Transmissive Illumination of Display Using Deposited Light-Generating Sources—Local Dimming

Local dimming refers to the technology that changes the uniformity of the backlight of a LCD screen. A television can change the luminosity of parts of the screen to better reflect the scene and create deeper blacks where necessary. It improves the weak black level of a LCD screen, compared to the perfect blacks of a plasma screen.

In theory, local dimming is great. It increases the perceived contrast of the picture by lighting more the correct part of the screen and by turning off completely a dark section. In practice however, conventional LCD screens cannot control precisely the backlight, due to the lack a really independent granular backlight. The local dimming is not 100% precise and the size of the controllable zones varies between models. The worst case would be if one is watching a scene in space with stars. Overall, the scene is dark but the small stars are bright. Backlighting that is on affects a rather large area so it cannot only light up the backlight for the pixels of the stars. Depending on the implementation, it could produce a worst image than before and could create a halo effect around the stars.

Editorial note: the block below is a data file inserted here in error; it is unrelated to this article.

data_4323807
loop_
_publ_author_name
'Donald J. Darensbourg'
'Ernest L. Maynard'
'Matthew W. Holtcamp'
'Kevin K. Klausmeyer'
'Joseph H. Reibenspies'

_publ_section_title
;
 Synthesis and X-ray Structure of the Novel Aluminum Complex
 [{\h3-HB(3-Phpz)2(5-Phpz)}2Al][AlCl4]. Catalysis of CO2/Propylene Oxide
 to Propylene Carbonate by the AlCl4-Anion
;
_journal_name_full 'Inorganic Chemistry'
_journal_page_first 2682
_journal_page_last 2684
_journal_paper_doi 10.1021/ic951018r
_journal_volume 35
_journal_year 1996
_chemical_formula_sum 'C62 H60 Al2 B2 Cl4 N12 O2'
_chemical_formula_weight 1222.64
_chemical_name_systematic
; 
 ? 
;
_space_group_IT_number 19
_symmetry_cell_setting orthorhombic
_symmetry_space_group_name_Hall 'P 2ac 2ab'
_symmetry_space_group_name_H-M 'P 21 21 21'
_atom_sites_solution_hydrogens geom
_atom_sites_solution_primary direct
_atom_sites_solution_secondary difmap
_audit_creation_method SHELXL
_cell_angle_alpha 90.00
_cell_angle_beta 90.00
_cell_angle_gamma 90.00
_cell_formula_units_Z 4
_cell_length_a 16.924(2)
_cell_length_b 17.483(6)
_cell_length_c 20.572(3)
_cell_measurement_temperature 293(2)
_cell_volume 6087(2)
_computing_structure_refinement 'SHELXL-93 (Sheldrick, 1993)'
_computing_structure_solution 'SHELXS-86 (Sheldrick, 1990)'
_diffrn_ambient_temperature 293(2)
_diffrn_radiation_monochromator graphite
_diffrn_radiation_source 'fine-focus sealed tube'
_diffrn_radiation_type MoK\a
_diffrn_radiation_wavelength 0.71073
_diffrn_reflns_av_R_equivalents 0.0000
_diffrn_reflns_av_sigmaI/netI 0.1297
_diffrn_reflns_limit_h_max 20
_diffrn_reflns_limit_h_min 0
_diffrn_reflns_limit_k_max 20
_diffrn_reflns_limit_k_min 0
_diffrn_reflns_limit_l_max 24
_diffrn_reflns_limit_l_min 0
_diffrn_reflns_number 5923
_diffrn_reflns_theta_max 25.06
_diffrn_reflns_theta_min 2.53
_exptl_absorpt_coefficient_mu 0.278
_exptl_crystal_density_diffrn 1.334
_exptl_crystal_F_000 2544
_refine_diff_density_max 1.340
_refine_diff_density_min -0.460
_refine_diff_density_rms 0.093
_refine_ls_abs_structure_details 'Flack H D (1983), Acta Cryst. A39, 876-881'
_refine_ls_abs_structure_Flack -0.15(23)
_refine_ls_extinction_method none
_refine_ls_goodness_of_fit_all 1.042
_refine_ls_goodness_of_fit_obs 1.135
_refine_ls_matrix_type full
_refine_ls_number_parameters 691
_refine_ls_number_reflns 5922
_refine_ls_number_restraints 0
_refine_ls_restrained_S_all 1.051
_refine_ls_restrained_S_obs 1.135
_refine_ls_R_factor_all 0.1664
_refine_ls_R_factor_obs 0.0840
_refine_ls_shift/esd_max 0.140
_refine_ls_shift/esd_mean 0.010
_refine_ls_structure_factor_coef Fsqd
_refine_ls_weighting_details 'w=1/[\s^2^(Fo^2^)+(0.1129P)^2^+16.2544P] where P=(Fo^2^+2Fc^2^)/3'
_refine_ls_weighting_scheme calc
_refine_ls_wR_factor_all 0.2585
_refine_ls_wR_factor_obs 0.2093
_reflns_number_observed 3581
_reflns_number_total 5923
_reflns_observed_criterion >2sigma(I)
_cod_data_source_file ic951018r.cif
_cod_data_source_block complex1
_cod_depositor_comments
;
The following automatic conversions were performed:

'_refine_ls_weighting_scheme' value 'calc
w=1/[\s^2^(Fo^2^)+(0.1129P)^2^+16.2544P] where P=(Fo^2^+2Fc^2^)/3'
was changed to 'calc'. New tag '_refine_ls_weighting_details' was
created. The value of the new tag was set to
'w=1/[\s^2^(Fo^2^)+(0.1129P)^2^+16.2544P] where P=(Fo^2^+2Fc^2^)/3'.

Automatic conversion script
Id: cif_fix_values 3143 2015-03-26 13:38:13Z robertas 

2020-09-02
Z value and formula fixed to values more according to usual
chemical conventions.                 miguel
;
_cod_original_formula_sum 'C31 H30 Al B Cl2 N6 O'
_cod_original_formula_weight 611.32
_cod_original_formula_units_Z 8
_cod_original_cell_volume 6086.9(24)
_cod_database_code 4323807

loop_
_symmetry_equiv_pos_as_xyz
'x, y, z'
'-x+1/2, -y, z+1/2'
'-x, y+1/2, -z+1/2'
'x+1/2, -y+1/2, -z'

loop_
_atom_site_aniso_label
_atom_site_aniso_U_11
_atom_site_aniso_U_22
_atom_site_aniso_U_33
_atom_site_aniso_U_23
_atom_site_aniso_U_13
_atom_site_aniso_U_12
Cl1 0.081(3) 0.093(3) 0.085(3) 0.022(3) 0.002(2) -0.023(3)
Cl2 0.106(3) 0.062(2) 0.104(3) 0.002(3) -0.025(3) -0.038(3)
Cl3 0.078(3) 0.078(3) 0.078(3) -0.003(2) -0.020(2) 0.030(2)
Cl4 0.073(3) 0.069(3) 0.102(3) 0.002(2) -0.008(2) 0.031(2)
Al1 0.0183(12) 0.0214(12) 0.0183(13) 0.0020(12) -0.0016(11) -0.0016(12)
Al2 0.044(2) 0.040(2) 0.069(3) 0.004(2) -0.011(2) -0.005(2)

Thus, with conventional “local dimming,” there is a halo effect round the items on an otherwise darkened screen. This halo effect is a result of the large granularity of the addressablity of the conventional backlighting. That is, there are light sources required to light specific unshuttered pixels are bigger than the unshuttered pixels themselves. Thus, the “shuttered” pixels surrounding the lit pixels seem to be a lit to some degree.

Using deposited light-generating sources (e.g., pLEDs) for transmissive illumination of the LCD pixel structures of a LCD display.

With this approach, a substrate of a matrix of deposited light-generating sources is affixed (or laminated) to a surface behind the back polarizing layer of the LCD pixel structures (as discussed above). That surface can be the polarizing layer itself (e.g., glass or like material) or it can be a presumably flat surface behind the polarizing layer.

With this implementation, each LCD pixel structure has one or more deposited light-generating sources, which is called a pixel backlight herein. Each pixel backlight is individually addressable. That is, each pixel backlight maybe turned on or off selectively.